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Re: Why Sort...?

From: Georg Scholz <georg.scholz_at_vienna.at>
Date: Fri, 30 Apr 2004 14:02:04 +0200
Message-ID: <40924036$0$17550$91cee783@newsreader01.highway.telekom.at>


Matt wrote:

Hello Matt,

this is an interesting question. I wonder what's wrong myself.

Let me ask 'you something, if you delete the index, and try the SELECT statement again: Which costs does the plan show for the sort statement then?

> I have created a composite index on a table which includes 3
> descending columns...

Just to be precise, your statement includes only TWO descending columns. Perhaps there is some clue?

 > It uses my index but it still performs a sort despite the fact that  > Oracle has stored the data in the order I have requested it....

Again, to be precise, Oracle does not store the DATA in sorted order; instead it only stores the INDEX in sorted order.

Regards
Georg

> create index ps_job_desc on ps_job(emplid, empl_rcd, effdt desc,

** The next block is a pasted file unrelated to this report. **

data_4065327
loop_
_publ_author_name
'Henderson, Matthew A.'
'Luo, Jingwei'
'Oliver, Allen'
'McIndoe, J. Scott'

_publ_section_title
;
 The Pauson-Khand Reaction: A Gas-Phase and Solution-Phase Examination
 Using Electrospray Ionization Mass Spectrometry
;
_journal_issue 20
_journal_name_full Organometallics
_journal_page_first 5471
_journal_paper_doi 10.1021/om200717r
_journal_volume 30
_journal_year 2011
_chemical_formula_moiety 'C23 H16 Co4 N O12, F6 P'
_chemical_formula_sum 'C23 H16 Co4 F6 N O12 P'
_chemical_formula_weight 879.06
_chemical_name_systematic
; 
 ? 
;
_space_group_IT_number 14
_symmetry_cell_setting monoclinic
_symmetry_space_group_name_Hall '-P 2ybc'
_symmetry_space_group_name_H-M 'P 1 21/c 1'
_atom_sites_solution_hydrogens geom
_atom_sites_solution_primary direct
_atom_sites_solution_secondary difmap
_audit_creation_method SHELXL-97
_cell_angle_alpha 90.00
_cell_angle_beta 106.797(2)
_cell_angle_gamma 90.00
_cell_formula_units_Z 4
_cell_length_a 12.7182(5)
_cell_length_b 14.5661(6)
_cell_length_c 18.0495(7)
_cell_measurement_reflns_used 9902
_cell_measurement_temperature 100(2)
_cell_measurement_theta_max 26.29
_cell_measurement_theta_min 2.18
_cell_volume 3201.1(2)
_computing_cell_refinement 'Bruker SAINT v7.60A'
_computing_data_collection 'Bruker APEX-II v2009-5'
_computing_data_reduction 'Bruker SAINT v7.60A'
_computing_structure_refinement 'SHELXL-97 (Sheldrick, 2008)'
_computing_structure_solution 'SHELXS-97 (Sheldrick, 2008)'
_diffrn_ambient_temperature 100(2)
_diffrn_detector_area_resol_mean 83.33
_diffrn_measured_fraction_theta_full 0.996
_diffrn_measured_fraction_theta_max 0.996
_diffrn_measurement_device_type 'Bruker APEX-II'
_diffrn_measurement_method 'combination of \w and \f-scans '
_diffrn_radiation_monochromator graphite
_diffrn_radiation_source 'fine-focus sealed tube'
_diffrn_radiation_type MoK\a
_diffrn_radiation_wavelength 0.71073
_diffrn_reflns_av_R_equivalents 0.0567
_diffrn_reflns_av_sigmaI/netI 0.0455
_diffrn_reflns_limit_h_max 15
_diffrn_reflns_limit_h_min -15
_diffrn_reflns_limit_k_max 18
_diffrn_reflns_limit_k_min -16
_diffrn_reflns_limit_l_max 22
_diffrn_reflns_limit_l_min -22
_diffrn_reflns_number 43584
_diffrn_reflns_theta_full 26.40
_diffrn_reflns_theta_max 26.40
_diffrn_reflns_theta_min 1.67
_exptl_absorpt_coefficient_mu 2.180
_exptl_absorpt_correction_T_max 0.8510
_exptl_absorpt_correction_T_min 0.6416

> effseq desc)
>
> Why does the following query perform a SORT operation..?
>
> 1 select emplid, empl_rcd, effdt, effseq from ps_job
> 2* order by emplid, empl_rcd, effdt desc, effseq desc
> SQL> /
>
> Execution Plan
> ----------------------------------------------------------
> 0 SELECT STATEMENT Optimizer=CHOOSE (Cost=651 Card=162094 Byte
> s=2917692)
>
> 1 0 SORT (ORDER BY) (Cost=651 Card=162094 Bytes=2917692)
> 2 1 INDEX (FAST FULL SCAN) OF 'PS_JOB_DESC' (NON-UNIQUE) (Co
> st=4 Card=162094 Bytes=2917692)
>
> It uses my index but it still performs a sort despite the fact that
> Oracle has stored the data in the order I have requested it....
>
> Version 8.1.7.4.1 on W2K
>
> Thanks
>
> Mat
Received on Fri Apr 30 2004 - 07:02:04 CDT

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